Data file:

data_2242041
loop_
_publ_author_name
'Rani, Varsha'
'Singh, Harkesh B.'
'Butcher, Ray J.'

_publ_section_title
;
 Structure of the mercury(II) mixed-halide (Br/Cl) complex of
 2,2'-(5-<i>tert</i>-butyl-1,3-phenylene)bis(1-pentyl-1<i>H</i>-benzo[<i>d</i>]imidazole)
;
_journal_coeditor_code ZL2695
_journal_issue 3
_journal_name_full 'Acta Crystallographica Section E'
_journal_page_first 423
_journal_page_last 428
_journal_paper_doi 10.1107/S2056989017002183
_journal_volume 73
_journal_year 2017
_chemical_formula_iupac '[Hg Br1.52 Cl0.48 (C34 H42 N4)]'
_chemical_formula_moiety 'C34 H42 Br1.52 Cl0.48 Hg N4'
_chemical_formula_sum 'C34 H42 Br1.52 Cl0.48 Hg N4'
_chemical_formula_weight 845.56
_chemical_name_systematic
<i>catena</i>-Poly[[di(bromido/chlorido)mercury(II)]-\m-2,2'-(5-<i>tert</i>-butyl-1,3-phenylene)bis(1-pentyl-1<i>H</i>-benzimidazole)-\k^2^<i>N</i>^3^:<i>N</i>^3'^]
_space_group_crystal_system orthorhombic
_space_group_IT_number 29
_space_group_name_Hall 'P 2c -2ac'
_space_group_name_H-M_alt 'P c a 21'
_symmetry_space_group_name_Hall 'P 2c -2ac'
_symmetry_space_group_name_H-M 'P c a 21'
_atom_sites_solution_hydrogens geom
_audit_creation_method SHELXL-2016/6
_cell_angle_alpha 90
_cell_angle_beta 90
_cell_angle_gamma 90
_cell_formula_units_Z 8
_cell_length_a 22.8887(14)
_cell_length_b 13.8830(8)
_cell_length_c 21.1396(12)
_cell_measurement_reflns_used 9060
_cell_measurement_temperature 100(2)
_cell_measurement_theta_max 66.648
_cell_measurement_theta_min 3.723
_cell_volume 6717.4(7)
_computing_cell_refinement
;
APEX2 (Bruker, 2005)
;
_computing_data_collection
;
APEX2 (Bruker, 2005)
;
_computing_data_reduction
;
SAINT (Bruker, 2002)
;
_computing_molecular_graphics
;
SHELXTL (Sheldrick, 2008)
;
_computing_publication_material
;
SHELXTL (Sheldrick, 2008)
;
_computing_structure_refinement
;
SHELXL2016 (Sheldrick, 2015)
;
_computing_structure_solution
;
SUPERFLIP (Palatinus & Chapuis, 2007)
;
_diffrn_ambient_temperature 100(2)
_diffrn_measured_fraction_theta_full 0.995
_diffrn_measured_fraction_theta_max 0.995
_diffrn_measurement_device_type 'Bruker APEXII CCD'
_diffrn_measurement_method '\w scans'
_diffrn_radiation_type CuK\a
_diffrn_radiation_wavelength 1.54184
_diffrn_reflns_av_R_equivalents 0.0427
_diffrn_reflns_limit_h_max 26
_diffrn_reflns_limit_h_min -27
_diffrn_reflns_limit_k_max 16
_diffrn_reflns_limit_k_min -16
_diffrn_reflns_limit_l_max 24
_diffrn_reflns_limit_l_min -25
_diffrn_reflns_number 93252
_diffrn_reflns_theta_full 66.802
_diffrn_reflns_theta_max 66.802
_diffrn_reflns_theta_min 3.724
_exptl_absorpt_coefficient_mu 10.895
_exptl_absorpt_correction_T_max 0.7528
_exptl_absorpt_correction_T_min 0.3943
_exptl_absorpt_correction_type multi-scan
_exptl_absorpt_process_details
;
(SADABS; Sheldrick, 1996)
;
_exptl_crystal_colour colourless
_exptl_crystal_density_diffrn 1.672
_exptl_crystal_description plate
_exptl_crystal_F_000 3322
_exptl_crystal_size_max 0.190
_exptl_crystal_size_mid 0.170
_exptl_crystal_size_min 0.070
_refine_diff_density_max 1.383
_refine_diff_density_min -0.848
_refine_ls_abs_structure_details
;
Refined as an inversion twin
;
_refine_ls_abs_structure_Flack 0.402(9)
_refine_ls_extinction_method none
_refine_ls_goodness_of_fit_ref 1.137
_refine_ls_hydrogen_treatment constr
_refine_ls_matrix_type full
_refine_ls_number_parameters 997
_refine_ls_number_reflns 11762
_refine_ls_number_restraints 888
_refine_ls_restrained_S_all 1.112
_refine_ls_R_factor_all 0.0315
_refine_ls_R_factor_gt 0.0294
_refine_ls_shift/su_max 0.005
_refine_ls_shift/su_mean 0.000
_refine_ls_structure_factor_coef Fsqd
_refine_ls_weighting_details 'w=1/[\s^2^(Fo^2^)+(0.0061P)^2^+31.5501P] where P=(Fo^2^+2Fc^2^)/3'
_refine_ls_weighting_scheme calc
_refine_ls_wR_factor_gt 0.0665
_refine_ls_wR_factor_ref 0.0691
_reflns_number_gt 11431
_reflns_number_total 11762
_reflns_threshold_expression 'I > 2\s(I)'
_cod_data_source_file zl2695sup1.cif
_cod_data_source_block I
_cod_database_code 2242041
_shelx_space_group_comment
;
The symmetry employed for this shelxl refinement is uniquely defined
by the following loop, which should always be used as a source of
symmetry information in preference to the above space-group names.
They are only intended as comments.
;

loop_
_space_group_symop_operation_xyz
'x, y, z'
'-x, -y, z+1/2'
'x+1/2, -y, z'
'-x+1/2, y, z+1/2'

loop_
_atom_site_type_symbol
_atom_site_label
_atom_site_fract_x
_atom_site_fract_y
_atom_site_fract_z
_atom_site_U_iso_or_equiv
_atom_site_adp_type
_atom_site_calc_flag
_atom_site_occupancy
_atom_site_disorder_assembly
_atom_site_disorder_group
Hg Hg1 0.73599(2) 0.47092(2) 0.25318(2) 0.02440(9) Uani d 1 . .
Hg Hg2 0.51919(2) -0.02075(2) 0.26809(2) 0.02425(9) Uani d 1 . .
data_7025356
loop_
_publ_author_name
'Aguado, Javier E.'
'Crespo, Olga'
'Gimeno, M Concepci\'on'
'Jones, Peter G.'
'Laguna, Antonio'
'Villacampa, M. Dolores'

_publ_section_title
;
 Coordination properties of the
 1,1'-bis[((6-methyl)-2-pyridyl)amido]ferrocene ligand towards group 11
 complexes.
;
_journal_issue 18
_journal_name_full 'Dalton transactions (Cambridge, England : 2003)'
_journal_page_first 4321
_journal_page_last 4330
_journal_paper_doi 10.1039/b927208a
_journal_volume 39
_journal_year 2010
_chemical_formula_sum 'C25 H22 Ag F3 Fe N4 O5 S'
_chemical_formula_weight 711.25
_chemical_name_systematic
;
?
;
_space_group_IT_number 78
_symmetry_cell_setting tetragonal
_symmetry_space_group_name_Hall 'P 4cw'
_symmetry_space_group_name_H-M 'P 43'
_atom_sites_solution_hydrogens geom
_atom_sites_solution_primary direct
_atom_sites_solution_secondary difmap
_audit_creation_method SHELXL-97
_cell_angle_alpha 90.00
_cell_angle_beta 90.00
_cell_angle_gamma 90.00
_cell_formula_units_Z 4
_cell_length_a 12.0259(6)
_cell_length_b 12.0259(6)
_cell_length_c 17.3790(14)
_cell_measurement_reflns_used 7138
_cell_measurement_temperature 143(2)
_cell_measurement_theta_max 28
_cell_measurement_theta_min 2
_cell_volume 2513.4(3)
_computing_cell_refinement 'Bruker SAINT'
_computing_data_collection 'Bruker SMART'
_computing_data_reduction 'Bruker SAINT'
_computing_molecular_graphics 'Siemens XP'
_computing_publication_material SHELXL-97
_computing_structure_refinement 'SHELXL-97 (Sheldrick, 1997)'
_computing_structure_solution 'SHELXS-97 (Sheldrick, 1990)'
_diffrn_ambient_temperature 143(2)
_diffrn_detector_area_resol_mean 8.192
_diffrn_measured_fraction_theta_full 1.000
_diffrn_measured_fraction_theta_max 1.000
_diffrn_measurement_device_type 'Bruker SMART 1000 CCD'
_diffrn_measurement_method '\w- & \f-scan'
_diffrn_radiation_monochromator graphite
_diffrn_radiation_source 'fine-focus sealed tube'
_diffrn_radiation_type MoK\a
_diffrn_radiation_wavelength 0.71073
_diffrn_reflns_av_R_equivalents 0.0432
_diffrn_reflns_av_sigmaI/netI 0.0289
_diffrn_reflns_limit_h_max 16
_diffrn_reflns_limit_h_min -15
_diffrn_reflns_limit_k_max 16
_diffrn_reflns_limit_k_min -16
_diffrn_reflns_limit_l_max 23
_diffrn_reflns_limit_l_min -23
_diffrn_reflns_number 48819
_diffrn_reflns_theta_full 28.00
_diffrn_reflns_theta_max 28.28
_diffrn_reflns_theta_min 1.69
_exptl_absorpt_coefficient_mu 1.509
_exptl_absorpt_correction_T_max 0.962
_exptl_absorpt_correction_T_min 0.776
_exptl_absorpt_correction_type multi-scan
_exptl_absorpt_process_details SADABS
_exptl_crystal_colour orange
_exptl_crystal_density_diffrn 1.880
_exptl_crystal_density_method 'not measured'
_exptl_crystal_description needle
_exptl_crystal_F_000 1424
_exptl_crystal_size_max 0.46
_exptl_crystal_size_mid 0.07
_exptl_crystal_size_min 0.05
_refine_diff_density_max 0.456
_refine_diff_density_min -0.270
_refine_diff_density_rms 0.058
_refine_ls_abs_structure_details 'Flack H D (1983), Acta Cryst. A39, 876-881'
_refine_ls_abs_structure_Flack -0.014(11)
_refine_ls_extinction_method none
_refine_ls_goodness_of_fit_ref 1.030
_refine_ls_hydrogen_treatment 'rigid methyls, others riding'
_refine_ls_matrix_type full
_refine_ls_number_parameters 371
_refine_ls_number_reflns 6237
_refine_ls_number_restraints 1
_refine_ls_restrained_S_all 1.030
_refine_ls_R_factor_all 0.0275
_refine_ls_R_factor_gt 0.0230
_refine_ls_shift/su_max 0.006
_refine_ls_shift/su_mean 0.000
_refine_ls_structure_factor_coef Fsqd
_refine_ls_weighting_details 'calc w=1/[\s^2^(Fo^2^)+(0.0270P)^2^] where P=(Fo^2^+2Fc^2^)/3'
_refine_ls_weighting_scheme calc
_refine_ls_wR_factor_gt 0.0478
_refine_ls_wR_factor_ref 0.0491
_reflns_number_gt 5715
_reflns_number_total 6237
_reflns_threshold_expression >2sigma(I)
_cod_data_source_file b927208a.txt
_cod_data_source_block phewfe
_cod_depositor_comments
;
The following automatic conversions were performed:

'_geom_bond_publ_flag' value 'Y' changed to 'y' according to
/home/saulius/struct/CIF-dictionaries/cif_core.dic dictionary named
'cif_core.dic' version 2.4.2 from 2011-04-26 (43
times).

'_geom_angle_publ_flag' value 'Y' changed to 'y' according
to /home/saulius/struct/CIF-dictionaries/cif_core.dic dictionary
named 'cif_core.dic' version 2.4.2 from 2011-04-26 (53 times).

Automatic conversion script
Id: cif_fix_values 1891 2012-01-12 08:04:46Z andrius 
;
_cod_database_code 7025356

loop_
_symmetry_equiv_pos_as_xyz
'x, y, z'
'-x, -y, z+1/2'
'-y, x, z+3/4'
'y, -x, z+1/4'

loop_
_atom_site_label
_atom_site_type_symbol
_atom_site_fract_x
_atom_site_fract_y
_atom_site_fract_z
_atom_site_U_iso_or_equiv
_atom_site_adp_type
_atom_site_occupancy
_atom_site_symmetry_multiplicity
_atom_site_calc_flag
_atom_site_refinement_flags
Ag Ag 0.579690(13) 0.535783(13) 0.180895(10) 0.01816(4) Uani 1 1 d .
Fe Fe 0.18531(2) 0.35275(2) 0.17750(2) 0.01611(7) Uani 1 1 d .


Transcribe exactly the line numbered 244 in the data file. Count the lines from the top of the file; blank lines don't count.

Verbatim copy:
_exptl_absorpt_correction_type multi-scan